Feminists are proud of the women who run marathons while menstruating, without wearing any feminine hygienic product, in the name of ‘liberty’, not realising that the only thing more absurd that actually running and bleeding all over the place, is the celebration of the absurdity. We do not need to be distasteful and offensive to prove a point. In fact, I found Kiran Gandhi to be quite backward to run the London marathon while ‘free-bleeding’. This is a step in the opposite direction, away from progression and equal rights. Society is not ‘uncomfortable with the natural process’, as she accused. Some of us are simply disgusted with her display of tastelessness. I am not sure how much awareness was raised about our sisters who do not have access to sanitary products, as was her aim, but I do know she made a name for herself. One thing she was right about though, is that ‘women’s bodies do not exist for public consumption’. That is why her bodily functions on display for the public was highly inappropriate and backward and a giant leap away from all that we should be trying to achieve.

The irony of feminism is that while they believe that they are fighting the good fight to achieve equality for women, they do so on condition. Any view, opinion or nuance that is in disagreement with what they subscribe to, is instantaneously shot down as being ‘un-feminist’. But you cannot be fighting for equal rights on one hand and then be dismissive of any opinion that differs with yours. True equality lies in allowing and respecting everyone to have their own opinions and make their own choices without ridicule or threat. For example, this entire article is simply my opinion, to which I am entitled, yet I expect to be put in my place for misconstruing the true meaning of feminism, because a feminist will disagree with me and find it fit to share her opinion. Her opinion is, of course, acceptable because it is a feminist view, while mine is not.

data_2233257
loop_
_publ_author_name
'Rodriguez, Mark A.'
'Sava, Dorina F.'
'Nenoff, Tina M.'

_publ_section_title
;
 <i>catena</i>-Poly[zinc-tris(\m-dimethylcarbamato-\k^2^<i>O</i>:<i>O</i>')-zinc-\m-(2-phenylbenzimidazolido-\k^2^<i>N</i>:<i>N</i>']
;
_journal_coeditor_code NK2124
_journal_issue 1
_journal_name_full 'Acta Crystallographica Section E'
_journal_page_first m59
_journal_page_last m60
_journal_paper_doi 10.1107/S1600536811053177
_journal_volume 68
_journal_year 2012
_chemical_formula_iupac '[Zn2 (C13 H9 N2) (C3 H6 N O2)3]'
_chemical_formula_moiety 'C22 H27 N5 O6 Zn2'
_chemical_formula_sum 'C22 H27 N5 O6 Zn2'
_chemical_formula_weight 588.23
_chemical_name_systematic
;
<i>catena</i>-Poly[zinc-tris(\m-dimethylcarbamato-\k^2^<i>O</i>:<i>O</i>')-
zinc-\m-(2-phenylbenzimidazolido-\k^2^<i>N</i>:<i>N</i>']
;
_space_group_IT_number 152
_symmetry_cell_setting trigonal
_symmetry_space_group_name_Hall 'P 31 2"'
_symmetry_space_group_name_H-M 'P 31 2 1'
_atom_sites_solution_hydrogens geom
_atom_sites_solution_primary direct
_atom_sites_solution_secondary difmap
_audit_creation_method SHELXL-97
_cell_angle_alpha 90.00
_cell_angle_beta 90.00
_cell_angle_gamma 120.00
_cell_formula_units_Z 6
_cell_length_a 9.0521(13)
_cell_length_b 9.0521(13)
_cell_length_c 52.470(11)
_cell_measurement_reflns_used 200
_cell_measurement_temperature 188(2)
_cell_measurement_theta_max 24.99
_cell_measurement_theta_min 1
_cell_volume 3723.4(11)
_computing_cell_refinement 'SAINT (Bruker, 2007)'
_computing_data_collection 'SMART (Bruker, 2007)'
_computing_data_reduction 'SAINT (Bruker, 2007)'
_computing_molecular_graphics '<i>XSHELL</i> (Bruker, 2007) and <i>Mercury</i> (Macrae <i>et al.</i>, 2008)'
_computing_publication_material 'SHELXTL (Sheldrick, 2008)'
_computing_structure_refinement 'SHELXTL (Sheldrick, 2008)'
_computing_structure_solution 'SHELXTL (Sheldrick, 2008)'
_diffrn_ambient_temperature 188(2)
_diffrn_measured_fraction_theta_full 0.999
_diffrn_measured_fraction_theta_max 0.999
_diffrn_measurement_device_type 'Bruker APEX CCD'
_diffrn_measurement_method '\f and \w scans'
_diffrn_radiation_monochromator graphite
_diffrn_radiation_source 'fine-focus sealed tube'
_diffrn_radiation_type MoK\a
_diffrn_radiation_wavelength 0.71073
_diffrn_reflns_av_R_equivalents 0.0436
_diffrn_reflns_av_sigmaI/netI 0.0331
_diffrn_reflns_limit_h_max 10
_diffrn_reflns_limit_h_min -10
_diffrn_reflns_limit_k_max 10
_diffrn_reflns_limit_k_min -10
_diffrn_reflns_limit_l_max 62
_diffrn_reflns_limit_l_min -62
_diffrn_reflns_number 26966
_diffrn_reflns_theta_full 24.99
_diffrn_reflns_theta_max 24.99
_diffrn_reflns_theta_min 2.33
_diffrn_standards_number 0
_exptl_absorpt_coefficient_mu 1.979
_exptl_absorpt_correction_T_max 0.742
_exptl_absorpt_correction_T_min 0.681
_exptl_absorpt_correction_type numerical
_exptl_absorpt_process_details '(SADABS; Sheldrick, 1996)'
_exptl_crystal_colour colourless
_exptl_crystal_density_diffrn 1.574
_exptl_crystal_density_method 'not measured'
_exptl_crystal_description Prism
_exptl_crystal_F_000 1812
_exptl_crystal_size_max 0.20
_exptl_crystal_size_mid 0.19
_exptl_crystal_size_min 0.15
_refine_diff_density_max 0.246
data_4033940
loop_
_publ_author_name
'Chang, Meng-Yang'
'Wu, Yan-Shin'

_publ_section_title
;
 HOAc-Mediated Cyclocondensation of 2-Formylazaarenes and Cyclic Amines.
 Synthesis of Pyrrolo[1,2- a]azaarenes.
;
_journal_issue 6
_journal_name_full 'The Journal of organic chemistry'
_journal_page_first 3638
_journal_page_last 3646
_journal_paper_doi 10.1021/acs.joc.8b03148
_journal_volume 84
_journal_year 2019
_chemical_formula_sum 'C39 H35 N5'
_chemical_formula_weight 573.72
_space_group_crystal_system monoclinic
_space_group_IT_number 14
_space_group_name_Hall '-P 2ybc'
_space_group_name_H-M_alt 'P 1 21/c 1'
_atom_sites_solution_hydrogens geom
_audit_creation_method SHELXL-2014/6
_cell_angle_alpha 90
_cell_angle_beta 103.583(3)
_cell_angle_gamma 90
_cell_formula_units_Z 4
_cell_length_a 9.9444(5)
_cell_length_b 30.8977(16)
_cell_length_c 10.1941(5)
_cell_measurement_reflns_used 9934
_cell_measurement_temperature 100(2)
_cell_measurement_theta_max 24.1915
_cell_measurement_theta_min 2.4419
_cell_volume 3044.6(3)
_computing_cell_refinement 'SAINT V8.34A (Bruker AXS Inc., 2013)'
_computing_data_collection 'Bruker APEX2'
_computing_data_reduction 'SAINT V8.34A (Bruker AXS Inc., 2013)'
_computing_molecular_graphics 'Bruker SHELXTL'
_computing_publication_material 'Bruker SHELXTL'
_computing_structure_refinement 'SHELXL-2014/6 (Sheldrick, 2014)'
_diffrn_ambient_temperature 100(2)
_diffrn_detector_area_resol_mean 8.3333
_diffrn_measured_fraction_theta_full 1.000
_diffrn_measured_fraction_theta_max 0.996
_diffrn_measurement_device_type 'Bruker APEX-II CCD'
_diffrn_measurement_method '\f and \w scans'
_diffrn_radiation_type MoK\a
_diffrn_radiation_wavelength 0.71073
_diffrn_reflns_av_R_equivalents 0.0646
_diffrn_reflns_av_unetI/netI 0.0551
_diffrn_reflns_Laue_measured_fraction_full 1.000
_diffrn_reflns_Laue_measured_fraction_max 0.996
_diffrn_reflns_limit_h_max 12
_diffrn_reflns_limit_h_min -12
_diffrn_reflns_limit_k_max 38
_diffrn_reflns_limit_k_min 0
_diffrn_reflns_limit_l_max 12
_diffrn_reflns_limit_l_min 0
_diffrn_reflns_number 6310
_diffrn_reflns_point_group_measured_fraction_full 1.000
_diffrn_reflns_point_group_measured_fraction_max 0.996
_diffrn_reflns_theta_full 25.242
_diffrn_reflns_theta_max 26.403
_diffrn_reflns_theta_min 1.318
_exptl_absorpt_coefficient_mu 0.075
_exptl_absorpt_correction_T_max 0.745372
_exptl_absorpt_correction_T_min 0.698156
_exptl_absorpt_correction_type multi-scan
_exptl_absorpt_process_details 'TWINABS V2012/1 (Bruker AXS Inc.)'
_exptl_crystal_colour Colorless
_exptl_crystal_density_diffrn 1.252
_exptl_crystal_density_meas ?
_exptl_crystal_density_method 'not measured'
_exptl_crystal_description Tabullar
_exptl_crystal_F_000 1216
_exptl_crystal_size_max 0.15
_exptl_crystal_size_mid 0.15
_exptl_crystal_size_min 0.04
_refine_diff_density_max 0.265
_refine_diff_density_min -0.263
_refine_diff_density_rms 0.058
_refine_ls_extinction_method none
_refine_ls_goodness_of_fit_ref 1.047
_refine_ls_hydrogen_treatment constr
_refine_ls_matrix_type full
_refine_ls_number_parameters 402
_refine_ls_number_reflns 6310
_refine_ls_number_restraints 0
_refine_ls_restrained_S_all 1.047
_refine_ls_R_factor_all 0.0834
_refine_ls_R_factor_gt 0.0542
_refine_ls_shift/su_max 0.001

Female politicians in many countries drive the support of the female vote, which in the eyes of feminism, is acceptable. If they lose however, it is because she was somehow persecuted by her male opponent in some way, not at all because she was simply not good enough as a candidate. If a man lost to a woman, I am not sure he would be supported if he complained that it was because he was a man.

Our celebrities are revered for spewing hate in the name of feminism and we do not just condone it, we celebrate it. If male celebrities spewed hate about a female politician, the way Madonna and Ashley Judd did, I do not know if they would still be respected in the industry. Displays like Madonna’s and Judd’s simply project feminist as extremists. Let us not forget that terrorists are considered extremists, as well. These women were put on a feminist pedestal for trying to incite the crowd, even if it was via the irresponsible spewing of potential violence or the misuse of Nazi ideology. I cringed when I listened to them; they actually made me ashamed of my gender, unaware that such beautiful, intelligent and progressive women, could actually project themselves in such a terrible light.

We want to teach our girls to shatter glass ceilings and blaze their own trails, but not at the expense of male persecution, in the name of feminism. We should raise our girls to respect themselves, as much as they respect others, even men. The real world is hard for women, but it is hard for men as well. They should be taught to work with men and women, not against them. We cannot achieve equality by teaching inequality.

I am quite capable of doing everything for myself and I WILL do it if need be. But I do not need to be in constant competition with men in order to feel strong in body, mind and character. I love that some men still understand the value of chivalry and I think more women should expect it and enjoy it. Whereas I don’t consider us to be the weaker sex, I like considering myself the softer gender. Soft doesn’t make me weak or dependent…it simply makes me a woman, it makes me feminine, but I am not a feminist.

2 thoughts on “Why I am not a feminist

  1. “Feminine but not a feminist!”
    I quite agree with the overall sentiment. It reminds me of the equality vs equity graphic that was popular a year or two ago… Men and women are different and require different approaches and societal structures to achieve desirable and reasonable outcomes in life.